The primary advantage of RQM is that it is possible to develop a consistent mathematical description of a relativistic system that is free of the infinities that are inherent in the Copenhagen interpretation of QM. RQM also makes it possible to calculate radiation and other asymptotic effects that are difficult or impossible to calculate in non-relativistic QM.
The principle of relativity, also known as the relativity principle or second principle, is a cornerstone of modern physics. It postulates that observations and experiments performed in a system of reference frame moving with a uniform velocity through space and time must have the same results as the corresponding observations and experiments in the system in rest. That is, the physics of the two systems must be equivalent if the velocities of the two systems are equal. This principle, first stated explicitly in 1899 by Hendrik Lorentz, implies the equality of the mass of a moving body and its rest-frame mass. The use of the principle of relativity in the study of special relativity is a key distinction between the two areas; the use of the principle of relativity in the study of general relativity is another. Finally, there are also systems in which the velocity is not constant, such as a massless body falling in a gravitational field. As Einstein discovered, the principle of relativity does not apply to these cases.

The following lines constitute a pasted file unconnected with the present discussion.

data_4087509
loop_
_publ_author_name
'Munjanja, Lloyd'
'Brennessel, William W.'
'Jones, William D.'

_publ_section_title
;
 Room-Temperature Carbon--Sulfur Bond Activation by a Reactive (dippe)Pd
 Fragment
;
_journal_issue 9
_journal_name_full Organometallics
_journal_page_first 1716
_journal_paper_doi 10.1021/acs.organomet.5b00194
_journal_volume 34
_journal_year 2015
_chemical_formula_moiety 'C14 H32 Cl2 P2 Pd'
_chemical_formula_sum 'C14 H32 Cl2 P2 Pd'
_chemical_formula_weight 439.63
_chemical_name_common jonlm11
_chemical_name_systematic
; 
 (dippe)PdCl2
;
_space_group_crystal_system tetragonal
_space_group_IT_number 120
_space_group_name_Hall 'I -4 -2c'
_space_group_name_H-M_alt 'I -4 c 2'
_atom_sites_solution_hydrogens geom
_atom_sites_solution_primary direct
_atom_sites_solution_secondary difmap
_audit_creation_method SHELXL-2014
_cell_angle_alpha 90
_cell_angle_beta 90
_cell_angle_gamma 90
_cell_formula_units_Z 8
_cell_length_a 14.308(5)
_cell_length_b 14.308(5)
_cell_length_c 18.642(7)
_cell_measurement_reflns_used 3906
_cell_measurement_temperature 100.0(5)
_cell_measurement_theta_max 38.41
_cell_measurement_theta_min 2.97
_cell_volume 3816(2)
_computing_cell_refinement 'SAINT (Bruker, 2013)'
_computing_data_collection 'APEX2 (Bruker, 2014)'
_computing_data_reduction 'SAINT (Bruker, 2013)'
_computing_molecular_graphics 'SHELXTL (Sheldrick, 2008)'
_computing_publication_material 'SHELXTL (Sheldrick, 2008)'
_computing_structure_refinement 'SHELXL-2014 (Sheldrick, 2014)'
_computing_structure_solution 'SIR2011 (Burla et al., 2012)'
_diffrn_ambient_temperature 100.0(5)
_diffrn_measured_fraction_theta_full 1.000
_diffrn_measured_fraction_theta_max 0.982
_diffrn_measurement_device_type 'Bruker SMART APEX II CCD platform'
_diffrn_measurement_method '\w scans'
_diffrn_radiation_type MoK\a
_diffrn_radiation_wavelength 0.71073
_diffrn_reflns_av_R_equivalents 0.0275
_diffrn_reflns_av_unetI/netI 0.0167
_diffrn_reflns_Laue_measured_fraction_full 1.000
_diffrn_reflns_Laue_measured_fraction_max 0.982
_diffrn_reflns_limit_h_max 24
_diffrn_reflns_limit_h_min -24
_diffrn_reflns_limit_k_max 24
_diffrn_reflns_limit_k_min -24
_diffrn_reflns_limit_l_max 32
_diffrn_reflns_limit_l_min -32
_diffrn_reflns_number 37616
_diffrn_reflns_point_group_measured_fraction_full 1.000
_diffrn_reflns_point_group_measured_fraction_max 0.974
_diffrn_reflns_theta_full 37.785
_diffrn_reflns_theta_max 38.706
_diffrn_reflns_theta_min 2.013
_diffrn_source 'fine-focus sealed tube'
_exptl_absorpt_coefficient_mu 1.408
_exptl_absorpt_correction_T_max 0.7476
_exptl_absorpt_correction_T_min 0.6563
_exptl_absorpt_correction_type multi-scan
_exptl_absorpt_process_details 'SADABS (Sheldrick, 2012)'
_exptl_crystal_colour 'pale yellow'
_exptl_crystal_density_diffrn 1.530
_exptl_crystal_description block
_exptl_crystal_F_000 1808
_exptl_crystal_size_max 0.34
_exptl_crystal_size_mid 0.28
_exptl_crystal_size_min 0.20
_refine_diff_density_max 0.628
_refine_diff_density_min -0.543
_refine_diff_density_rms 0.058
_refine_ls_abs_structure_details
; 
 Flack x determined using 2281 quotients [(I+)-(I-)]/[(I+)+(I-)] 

The Hamiltonian tells us whether the system is in a ground state, or an excited state, and what are the various energy levels of the system. In quantum mechanics, the ground state is the lowest energy state (the vacuum), and the excited states are higher energy states (the excited states are just the excited states that are above the ground state and there is no lower energy state). In a quantum system, there can be only one or no ground state. For the universe, the ground state is the vacuum, and there are excited states if a particle is created from the vacuum, or an excited state if a particle is annihilated from the vacuum. In QFT, the vacuum is the ground state and it is the only state. Therefore, there are no excited states in QFT. A particle in QFT is a composite particle. A particle is a coherent superposition of a field quanta. A field quantum is described by a field operator, and the state of the field quantum is described by a field quantum state, which is a mathematical tool that is used to define a field quantum. A field quantum state is a well defined state of a set of field quanta. In a particle state, the particle is composed of the set of field quanta, and in a field quantum state, the field is composed of the set of field quanta. In other words, a field quantum is a set of field quanta. 827ec27edc